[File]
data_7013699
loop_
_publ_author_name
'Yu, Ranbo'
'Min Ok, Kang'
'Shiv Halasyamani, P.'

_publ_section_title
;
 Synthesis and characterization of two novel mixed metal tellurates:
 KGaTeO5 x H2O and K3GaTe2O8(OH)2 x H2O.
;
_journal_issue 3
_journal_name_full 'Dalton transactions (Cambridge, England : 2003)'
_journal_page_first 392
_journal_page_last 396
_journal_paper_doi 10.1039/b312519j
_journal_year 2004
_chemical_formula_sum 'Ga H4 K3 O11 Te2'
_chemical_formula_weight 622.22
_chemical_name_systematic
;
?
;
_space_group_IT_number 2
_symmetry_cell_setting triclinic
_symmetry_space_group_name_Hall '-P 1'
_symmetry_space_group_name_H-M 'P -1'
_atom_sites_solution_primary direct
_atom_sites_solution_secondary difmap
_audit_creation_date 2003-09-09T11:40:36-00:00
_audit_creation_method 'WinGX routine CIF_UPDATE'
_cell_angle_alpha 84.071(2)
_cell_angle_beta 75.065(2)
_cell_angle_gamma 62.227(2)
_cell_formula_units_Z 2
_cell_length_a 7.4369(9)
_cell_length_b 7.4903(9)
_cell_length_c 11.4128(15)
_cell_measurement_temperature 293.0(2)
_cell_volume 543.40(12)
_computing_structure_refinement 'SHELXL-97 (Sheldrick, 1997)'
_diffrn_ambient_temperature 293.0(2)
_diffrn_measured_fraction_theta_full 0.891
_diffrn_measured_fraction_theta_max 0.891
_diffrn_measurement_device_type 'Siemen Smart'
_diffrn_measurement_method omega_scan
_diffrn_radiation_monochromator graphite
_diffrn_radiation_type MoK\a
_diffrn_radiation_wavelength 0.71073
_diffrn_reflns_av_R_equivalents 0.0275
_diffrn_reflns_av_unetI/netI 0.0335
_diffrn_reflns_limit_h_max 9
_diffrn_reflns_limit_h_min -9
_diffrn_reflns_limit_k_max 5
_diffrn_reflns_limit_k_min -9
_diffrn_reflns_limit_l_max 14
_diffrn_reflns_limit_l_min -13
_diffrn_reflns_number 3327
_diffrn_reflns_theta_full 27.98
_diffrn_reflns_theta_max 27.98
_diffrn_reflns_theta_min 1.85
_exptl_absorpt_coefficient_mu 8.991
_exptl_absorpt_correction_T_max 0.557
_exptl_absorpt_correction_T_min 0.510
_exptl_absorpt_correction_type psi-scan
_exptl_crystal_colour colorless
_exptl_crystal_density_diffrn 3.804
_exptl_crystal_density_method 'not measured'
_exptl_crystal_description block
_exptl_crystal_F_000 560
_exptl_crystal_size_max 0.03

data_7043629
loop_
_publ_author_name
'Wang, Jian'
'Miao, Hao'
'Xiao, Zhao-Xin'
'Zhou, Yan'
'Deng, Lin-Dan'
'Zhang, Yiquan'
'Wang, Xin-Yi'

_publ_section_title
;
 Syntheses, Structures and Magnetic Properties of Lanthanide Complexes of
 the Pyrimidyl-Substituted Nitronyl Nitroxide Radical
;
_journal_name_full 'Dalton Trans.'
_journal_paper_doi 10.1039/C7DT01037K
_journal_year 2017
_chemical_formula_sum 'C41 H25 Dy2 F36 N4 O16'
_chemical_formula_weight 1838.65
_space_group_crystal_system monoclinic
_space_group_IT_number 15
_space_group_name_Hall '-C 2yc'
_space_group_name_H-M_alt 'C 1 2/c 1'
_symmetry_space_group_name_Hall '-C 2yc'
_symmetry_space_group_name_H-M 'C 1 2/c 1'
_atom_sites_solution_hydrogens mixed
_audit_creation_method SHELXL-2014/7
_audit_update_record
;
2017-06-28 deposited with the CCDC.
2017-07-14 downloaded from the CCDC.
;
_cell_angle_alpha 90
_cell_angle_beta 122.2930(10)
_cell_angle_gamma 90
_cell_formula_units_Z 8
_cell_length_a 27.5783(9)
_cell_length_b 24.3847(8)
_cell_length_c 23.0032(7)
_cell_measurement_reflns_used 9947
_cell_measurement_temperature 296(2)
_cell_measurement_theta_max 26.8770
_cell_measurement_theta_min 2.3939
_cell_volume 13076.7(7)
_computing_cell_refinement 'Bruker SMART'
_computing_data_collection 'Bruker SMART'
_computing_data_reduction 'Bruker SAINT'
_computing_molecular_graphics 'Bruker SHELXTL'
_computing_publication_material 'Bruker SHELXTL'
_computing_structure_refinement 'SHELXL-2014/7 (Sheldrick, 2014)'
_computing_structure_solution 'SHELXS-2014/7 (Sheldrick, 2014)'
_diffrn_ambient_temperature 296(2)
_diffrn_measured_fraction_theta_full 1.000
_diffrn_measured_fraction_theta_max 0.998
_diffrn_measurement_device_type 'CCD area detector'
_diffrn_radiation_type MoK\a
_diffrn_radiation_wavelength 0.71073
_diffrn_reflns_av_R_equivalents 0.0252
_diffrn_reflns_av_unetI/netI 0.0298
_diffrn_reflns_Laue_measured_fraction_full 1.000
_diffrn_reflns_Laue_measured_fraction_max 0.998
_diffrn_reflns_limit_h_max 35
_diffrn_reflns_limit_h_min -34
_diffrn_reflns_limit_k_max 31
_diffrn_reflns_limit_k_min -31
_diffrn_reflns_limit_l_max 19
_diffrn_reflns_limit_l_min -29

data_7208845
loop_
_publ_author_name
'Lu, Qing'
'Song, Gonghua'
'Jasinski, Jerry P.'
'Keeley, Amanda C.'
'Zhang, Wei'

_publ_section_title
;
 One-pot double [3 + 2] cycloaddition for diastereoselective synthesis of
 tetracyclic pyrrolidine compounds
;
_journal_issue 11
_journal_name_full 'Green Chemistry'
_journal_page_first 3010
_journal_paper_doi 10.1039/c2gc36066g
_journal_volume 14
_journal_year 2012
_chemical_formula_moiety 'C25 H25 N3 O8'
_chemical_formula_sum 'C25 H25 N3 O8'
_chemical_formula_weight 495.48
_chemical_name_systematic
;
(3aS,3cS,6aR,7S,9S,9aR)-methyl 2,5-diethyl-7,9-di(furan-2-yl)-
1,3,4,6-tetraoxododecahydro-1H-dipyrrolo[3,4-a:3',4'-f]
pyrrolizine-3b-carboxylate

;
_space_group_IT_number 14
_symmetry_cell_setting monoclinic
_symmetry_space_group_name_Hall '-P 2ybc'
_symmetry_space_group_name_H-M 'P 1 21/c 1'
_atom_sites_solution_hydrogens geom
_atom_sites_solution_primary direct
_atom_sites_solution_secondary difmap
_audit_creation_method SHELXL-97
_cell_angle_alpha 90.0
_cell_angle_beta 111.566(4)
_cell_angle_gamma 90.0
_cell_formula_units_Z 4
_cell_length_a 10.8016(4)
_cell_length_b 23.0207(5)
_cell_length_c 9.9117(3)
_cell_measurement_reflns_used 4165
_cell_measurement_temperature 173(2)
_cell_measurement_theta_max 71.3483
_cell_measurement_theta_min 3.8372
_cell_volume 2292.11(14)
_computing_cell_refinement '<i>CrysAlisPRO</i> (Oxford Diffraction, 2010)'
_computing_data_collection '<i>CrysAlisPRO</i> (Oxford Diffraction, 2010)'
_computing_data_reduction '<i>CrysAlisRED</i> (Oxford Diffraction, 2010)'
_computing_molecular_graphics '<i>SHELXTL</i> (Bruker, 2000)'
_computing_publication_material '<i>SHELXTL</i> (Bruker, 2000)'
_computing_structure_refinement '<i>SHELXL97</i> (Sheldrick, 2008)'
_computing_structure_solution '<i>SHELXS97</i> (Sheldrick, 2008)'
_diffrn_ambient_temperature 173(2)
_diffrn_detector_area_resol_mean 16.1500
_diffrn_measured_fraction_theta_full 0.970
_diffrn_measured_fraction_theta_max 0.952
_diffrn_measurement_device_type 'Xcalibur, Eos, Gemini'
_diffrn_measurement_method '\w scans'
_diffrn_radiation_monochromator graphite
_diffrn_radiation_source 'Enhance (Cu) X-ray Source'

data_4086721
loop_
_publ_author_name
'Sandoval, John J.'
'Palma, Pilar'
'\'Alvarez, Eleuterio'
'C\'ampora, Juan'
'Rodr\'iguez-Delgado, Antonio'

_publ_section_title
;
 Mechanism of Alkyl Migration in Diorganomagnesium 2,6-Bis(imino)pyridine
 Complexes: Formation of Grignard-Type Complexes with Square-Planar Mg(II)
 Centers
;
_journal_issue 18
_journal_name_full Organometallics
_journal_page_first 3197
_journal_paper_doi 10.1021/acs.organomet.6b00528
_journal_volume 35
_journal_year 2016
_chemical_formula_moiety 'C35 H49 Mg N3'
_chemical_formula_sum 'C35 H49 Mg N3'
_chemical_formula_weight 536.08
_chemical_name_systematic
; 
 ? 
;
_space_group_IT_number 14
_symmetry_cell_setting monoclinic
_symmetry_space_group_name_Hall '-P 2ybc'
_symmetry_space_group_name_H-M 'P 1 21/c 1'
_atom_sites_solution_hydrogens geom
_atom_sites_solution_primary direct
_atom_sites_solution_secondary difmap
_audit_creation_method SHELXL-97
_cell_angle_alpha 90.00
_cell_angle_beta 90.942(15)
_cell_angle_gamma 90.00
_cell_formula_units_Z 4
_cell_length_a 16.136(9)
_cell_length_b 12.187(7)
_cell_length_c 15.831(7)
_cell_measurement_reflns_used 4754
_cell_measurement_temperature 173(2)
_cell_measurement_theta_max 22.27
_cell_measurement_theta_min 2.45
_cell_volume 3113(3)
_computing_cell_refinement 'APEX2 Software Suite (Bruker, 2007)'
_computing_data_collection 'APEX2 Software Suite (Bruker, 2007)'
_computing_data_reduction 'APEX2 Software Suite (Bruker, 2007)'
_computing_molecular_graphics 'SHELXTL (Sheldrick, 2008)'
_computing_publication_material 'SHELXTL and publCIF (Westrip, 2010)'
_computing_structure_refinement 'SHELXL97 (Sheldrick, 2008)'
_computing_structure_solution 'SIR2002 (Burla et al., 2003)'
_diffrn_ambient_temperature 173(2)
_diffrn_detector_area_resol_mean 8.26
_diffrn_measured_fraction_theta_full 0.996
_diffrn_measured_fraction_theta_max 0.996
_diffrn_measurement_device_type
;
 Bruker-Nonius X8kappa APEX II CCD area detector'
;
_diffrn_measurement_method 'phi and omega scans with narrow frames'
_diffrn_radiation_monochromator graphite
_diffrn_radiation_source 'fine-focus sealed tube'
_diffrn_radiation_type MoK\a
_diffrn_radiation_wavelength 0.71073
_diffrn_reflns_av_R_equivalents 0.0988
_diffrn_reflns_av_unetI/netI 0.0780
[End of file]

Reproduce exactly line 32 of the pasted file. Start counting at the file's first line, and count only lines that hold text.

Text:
_cell_angle_alpha 84.071(2)